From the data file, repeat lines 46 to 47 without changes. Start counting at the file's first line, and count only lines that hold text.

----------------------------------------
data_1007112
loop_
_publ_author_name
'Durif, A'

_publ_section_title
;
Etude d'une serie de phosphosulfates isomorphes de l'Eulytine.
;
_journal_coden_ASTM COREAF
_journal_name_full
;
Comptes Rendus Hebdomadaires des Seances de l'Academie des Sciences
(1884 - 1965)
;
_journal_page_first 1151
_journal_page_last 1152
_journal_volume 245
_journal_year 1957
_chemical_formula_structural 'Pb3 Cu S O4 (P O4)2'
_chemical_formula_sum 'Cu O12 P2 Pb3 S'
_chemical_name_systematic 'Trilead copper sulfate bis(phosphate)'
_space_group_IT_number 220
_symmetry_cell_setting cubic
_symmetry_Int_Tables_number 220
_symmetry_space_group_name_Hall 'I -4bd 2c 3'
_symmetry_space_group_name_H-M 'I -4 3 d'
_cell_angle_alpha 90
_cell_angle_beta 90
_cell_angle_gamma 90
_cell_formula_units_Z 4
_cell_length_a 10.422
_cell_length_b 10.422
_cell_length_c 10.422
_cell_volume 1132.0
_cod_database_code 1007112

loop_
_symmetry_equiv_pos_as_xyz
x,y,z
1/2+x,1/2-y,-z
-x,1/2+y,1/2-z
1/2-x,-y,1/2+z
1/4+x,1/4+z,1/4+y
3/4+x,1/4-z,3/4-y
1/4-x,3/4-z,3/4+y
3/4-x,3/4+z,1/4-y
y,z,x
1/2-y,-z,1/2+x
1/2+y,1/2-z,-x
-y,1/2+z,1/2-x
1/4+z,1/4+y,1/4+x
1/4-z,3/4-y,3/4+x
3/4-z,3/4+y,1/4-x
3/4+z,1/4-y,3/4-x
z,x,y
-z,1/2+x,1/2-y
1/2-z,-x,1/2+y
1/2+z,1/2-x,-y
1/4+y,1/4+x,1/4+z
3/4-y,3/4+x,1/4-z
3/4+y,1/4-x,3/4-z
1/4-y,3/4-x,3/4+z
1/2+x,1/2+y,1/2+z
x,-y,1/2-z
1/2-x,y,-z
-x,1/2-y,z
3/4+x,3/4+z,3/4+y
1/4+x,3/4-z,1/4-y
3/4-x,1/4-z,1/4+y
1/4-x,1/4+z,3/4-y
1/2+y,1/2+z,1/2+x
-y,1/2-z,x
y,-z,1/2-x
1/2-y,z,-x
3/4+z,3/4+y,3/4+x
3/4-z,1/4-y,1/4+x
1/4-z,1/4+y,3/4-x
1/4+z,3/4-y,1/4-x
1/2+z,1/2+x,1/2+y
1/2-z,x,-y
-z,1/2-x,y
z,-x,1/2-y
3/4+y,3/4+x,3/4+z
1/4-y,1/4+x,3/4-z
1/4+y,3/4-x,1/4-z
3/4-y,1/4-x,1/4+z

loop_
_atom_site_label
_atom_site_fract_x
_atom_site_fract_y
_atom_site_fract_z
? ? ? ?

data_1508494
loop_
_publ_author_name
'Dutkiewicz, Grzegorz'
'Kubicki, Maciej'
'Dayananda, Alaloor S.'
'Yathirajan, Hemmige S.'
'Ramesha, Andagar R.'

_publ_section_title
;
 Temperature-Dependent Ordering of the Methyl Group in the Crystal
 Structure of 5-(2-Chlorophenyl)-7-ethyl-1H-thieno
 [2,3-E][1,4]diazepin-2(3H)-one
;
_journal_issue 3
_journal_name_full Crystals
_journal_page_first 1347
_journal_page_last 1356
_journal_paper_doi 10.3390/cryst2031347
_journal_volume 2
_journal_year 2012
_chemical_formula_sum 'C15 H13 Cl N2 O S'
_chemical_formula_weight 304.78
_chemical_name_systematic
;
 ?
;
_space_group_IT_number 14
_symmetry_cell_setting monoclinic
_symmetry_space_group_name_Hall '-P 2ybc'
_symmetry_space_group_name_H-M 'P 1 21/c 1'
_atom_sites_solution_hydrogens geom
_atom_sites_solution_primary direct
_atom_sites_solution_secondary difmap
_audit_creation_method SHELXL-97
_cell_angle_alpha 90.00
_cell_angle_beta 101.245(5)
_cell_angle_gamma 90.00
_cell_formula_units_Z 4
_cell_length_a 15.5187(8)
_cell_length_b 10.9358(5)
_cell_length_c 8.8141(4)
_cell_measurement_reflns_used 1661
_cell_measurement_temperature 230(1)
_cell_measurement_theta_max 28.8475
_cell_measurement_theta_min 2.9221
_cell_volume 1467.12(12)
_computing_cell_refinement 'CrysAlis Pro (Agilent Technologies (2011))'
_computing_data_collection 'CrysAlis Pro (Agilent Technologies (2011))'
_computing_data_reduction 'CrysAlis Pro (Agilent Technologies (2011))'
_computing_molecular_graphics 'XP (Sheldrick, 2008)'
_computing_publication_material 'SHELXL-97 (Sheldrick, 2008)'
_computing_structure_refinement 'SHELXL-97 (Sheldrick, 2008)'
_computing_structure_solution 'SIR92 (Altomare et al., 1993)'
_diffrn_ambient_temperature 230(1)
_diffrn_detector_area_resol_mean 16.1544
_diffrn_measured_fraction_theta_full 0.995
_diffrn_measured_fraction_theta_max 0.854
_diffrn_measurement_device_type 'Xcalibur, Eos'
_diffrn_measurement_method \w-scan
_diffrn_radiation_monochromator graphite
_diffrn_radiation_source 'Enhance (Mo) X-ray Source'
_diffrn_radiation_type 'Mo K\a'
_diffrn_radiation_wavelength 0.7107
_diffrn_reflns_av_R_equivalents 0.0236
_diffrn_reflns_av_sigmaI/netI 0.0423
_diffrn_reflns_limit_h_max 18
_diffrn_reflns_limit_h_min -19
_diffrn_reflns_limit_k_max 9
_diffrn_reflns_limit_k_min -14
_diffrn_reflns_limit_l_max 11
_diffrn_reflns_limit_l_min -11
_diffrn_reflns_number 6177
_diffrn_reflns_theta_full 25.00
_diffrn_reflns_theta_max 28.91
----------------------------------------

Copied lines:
y,z,x
1/2-y,-z,1/2+x